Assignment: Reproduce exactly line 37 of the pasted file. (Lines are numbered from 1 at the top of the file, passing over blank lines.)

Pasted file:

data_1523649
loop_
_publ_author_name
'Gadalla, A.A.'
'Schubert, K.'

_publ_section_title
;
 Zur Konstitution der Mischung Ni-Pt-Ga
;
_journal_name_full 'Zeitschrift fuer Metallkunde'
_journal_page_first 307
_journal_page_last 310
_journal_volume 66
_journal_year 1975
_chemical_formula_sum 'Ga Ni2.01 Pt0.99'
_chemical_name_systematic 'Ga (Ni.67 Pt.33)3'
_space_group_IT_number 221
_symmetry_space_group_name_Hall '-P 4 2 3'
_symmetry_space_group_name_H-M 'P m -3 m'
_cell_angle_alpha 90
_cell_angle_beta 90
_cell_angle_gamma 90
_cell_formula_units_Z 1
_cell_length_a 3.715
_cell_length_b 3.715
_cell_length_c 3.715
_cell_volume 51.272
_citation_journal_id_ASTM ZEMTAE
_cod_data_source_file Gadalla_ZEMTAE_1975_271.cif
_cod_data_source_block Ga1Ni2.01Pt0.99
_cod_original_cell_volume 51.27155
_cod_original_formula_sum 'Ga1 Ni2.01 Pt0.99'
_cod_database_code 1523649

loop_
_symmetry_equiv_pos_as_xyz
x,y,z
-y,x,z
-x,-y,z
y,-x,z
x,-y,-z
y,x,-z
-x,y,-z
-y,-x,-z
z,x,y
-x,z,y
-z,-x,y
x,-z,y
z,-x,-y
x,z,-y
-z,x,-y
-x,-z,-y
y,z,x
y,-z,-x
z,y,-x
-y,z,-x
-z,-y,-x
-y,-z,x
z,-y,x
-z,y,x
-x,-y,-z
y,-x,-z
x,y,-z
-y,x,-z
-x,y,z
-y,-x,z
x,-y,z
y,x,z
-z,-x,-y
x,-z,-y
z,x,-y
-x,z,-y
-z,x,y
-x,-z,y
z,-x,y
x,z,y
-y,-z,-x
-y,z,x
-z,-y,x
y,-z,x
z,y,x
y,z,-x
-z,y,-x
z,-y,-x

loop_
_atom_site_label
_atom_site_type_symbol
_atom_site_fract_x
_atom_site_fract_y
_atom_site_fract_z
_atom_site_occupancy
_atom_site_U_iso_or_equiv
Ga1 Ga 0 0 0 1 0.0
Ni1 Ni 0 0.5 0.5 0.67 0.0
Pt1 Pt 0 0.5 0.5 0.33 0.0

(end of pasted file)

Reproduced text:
-y,x,z